Multi-Cloud: Unveiling the Mystery
My last post came from Seattle airport, but this was written over a craft ale in a Las Vegas hotel following a spectacular re:Invent conference where AWS, once again, demonstrated their truly insane capability to innovate at a rapid pace. While in Vegas, I attended a few really interesting sessions relating to security in AWS, so I thought a quick followup post to the recent DevSecOps post was in order.
Those of you working with, or in, larger enterprises will inevitably have heard of multi-cloud. Perhaps you’re thinking about implementing it, or maybe you already are. For anyone else, what I really mean by 'multi-cloud' is a conscious, strategic choice by a company to deploy computing workloads into more than one cloud platform - typically with more than one public cloud and at least one fully-automated private cloud.
I’m not considering hybrid cloud in this debate, which I generally describe as just just one public cloud and at least one on-premise data centre deployment connected by technologies such AWS Direct Connect.
There is a quite incredible amount of marketing fuzz around multi-cloud at the moment, so I’ll briefly try to cut through some of that. Fundamentally, I think there are a handful of approaches to multi-cloud commonly highlighted. I’ll list them below, starting with the ones I like the least….
Multi-cloud per workload
In theory, this is the holy grail of deployment, i.e. being able to take a specific application and deploy it within both AWS, Azure, GCE, etc, and be totally cloud-agnostic.
My view is that the overwhelming majority of people should not do this, as you will end up using the lowest common denominator of technologies across the platforms. Whilst all of the platforms will have, to a degree, comparable features around at least compute and storage, truly vast variations exist beyond that - and if a given feature isn’t available on all platforms, you can’t take advantage of it if you want consistent deployments.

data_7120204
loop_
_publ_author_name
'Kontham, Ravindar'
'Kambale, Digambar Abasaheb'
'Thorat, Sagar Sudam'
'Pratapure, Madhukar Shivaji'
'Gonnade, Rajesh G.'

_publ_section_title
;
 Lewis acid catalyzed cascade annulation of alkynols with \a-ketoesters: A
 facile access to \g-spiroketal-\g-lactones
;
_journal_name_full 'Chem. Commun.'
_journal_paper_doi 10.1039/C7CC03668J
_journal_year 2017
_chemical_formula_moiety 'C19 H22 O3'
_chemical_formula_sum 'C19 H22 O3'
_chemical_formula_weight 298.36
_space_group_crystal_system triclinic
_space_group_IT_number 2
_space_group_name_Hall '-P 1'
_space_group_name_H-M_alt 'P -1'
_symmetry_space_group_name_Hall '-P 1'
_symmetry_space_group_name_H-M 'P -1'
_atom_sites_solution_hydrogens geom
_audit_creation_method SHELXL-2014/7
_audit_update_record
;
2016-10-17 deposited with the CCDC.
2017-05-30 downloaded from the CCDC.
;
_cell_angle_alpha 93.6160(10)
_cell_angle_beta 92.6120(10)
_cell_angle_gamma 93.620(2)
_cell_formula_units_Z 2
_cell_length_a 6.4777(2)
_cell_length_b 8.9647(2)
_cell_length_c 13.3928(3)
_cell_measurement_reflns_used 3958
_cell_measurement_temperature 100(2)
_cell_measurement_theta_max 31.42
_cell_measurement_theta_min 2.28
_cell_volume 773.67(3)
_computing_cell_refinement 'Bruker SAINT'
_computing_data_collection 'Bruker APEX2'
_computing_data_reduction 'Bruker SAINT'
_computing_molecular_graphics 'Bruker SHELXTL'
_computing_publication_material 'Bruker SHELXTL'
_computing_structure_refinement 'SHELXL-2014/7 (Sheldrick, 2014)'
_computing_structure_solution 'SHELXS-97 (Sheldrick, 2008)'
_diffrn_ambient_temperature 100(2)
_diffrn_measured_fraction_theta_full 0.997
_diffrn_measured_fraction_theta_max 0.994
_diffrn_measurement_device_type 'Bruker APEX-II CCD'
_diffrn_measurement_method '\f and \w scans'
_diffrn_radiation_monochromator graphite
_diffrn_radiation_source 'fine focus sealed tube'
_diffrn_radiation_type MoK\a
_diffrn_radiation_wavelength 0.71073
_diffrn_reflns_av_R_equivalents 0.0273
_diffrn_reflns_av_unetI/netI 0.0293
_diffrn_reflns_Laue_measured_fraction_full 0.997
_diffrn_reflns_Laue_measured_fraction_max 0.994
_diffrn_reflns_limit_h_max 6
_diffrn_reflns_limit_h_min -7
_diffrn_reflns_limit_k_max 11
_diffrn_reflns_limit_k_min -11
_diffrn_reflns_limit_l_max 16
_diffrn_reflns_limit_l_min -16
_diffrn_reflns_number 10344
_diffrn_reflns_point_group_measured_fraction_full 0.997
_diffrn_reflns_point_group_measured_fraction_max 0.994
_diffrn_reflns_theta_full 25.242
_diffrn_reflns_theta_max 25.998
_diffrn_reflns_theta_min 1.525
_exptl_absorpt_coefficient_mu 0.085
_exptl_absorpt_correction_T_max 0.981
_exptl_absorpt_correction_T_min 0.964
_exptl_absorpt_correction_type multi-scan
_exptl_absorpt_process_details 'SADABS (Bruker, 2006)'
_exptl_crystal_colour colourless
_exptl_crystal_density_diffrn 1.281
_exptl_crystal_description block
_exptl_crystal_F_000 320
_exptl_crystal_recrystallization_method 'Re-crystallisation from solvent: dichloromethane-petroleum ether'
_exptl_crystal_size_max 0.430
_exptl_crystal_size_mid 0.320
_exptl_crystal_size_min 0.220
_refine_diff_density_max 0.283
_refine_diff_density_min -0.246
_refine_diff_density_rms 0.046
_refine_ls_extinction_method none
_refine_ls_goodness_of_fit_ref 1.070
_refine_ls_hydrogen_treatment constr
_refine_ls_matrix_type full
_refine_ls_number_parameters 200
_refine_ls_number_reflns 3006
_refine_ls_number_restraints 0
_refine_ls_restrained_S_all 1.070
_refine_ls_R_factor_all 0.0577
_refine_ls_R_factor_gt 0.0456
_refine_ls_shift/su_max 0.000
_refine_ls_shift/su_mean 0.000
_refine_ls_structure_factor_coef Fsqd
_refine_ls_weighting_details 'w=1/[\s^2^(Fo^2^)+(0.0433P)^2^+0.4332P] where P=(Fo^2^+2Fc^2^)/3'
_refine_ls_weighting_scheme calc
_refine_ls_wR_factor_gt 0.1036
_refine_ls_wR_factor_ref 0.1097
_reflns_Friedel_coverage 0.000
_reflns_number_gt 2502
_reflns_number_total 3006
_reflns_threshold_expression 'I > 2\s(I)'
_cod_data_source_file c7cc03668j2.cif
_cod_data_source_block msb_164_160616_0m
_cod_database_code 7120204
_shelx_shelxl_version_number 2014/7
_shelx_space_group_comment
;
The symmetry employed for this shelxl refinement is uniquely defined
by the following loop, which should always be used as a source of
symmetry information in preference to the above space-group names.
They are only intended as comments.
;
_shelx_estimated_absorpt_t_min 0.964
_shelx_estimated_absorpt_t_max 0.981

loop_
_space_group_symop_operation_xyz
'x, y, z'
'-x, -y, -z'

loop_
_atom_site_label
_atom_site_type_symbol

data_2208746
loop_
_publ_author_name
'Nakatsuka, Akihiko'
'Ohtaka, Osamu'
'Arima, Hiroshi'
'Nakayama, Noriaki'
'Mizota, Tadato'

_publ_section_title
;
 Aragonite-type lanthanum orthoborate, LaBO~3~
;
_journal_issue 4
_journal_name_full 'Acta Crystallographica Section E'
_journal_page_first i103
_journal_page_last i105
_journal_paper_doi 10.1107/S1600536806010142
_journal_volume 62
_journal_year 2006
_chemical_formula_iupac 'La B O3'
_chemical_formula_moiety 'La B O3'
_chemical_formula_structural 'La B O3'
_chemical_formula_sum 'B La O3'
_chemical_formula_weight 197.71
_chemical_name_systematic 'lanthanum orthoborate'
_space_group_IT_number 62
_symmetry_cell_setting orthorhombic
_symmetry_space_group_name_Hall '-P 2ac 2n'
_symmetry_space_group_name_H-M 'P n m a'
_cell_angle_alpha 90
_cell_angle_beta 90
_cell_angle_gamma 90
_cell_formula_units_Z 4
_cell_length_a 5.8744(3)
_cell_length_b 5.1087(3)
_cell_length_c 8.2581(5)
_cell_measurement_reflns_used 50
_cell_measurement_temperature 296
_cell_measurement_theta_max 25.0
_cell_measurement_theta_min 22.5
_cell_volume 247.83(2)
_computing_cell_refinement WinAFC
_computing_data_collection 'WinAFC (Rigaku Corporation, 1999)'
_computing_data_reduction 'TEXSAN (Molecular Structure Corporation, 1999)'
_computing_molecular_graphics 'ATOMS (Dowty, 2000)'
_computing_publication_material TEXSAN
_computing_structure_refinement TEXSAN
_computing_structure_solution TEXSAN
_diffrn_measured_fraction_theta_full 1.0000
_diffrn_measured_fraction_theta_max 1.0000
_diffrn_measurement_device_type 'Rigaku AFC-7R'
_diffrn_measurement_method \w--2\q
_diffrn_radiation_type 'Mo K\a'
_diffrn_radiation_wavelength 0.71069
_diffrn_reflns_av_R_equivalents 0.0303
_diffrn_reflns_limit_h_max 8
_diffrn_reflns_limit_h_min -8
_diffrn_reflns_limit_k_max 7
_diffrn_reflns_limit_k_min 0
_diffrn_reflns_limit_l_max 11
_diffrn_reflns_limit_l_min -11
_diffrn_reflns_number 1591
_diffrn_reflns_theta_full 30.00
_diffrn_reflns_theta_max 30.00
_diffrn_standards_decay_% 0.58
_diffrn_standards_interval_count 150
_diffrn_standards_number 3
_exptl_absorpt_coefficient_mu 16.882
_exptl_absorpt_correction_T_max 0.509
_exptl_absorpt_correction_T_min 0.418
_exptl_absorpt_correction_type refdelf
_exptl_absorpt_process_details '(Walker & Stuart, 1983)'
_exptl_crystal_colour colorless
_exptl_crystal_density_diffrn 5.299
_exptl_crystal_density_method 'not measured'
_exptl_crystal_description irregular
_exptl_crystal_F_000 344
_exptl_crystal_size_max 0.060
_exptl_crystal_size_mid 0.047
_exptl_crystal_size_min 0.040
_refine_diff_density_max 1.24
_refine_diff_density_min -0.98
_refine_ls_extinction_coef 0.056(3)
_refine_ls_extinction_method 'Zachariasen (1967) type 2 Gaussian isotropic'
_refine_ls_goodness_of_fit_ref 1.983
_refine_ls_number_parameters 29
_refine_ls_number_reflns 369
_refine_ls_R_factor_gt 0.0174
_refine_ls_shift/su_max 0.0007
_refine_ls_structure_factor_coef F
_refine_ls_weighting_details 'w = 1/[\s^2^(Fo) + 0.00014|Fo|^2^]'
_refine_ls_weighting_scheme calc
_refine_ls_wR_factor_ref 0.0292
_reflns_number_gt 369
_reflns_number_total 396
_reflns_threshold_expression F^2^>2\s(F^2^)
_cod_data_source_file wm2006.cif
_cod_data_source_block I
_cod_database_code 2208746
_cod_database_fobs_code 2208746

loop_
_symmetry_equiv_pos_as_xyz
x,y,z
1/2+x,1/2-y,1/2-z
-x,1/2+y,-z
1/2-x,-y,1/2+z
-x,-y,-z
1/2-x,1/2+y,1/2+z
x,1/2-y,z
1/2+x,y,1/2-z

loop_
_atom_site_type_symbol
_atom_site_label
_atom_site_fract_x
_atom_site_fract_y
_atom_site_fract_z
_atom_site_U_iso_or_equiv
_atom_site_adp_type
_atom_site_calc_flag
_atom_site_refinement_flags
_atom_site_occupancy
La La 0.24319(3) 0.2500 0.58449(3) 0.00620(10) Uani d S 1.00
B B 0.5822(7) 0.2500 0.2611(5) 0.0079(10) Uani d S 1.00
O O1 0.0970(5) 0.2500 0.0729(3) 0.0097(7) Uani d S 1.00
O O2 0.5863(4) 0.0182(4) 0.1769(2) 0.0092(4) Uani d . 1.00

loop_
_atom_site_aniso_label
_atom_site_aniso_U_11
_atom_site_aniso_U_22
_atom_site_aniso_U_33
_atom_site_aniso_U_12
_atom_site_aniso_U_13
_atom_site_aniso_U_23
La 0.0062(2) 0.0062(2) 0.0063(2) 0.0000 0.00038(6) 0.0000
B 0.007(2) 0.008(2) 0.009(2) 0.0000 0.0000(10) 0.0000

Will this change in the future? Possibly. As the major providers race to provide new features, and containerisation technologies become mainstream, this may become easier, but I would steer clear for 2015.
The idea here is that the individual tiers of highly specialised applications are run within different platforms, typically with a backend database running on dedicated hardware and the front tiers being deployed to public clouds.
Again, this is not a recommended deployment pattern for almost all use cases. Where we have seen it prove useful is for what could be termed ‘application modernisation’, where the the core application data is highly sensitive and running on infrastructure so old it gives the word "legacy" a bad name. However, even this is only useful if there is a determined plan to keep the data tier “as is” due to substantial risk associated with moving it to a more modern platform.
I spoke with a vendor in the multi-cloud tooling space recently and they were excitedly espousing the benefits of running Dev/Test within public cloud, and then hosting the final Production application(s) within a private cloud. I’ve also heard the flipside of this discussed, with Prod in public cloud, and Dev/Test in private. While there are occasionally possible justifications for this, including legislative requirements around data or perhaps scalability needs, I would argue it would typically be significantly more efficient, consistent and reliable to run your end-to-end deployment pipeline on a single platform. So again, not recommended.
This is founded around the "what if" scenario, in which a particular provider could "go down" and cripple your services. In reality, with proper architecture planning, I see this as a risk that can be mitigated given that the major public cloud providers all have widely dispersed and highly redundant geographic infrastructure. Tooling even exists to help you prove this by simulating many different types of failure. For this architecture, it’s not so much that I don’t recommend it, but more that I don’t believe it’s typically needed.